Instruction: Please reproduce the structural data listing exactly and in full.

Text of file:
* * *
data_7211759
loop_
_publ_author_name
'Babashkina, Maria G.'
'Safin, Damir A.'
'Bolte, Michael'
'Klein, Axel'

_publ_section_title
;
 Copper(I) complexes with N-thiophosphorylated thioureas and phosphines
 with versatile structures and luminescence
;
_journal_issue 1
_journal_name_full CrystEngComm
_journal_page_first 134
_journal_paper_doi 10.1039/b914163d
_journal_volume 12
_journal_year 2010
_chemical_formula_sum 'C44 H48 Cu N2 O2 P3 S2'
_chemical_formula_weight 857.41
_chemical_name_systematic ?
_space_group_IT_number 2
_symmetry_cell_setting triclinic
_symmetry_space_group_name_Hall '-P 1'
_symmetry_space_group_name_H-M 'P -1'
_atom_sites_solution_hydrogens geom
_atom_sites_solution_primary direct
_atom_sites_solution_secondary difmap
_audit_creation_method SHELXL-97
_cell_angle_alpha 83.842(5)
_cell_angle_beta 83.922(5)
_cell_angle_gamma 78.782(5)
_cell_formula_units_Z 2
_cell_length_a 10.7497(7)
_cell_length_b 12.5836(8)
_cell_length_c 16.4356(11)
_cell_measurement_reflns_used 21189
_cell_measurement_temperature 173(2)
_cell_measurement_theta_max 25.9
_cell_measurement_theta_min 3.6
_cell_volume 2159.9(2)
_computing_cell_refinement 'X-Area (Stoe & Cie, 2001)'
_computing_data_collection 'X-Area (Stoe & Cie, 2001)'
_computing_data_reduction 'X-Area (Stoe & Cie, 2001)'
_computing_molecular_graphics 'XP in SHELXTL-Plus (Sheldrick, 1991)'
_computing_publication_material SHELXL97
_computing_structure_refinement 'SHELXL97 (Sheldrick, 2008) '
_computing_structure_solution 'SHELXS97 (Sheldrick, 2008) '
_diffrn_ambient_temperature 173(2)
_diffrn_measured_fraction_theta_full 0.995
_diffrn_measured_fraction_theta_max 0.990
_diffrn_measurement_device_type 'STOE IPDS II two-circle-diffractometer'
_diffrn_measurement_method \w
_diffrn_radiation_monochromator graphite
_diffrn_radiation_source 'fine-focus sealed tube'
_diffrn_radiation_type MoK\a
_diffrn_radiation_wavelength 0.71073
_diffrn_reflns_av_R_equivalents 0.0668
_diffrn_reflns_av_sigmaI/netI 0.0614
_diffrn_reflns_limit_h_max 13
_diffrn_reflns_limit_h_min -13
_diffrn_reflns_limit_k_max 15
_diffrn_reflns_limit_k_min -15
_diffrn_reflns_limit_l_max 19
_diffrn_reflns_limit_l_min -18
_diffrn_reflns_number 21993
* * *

data_7211759
loop_
_publ_author_name
'Babashkina, Maria G.'
'Safin, Damir A.'
'Bolte, Michael'
'Klein, Axel'

_publ_section_title
;
 Copper(I) complexes with N-thiophosphorylated thioureas and phosphines
 with versatile structures and luminescence
;
_journal_issue 1
_journal_name_full CrystEngComm
_journal_page_first 134
_journal_paper_doi 10.1039/b914163d
_journal_volume 12
_journal_year 2010
_chemical_formula_sum 'C44 H48 Cu N2 O2 P3 S2'
_chemical_formula_weight 857.41
_chemical_name_systematic ?
_space_group_IT_number 2
_symmetry_cell_setting triclinic
_symmetry_space_group_name_Hall '-P 1'
_symmetry_space_group_name_H-M 'P -1'
_atom_sites_solution_hydrogens geom
_atom_sites_solution_primary direct
_atom_sites_solution_secondary difmap
_audit_creation_method SHELXL-97
_cell_angle_alpha 83.842(5)
_cell_angle_beta 83.922(5)
_cell_angle_gamma 78.782(5)
_cell_formula_units_Z 2
_cell_length_a 10.7497(7)
_cell_length_b 12.5836(8)
_cell_length_c 16.4356(11)
_cell_measurement_reflns_used 21189
_cell_measurement_temperature 173(2)
_cell_measurement_theta_max 25.9
_cell_measurement_theta_min 3.6
_cell_volume 2159.9(2)
_computing_cell_refinement 'X-Area (Stoe & Cie, 2001)'
_computing_data_collection 'X-Area (Stoe & Cie, 2001)'
_computing_data_reduction 'X-Area (Stoe & Cie, 2001)'
_computing_molecular_graphics 'XP in SHELXTL-Plus (Sheldrick, 1991)'
_computing_publication_material SHELXL97
_computing_structure_refinement 'SHELXL97 (Sheldrick, 2008) '
_computing_structure_solution 'SHELXS97 (Sheldrick, 2008) '
_diffrn_ambient_temperature 173(2)
_diffrn_measured_fraction_theta_full 0.995
_diffrn_measured_fraction_theta_max 0.990
_diffrn_measurement_device_type 'STOE IPDS II two-circle-diffractometer'
_diffrn_measurement_method \w
_diffrn_radiation_monochromator graphite
_diffrn_radiation_source 'fine-focus sealed tube'
_diffrn_radiation_type MoK\a
_diffrn_radiation_wavelength 0.71073
_diffrn_reflns_av_R_equivalents 0.0668
_diffrn_reflns_av_sigmaI/netI 0.0614
_diffrn_reflns_limit_h_max 13
_diffrn_reflns_limit_h_min -13
_diffrn_reflns_limit_k_max 15
_diffrn_reflns_limit_k_min -15
_diffrn_reflns_limit_l_max 19
_diffrn_reflns_limit_l_min -18
_diffrn_reflns_number 21993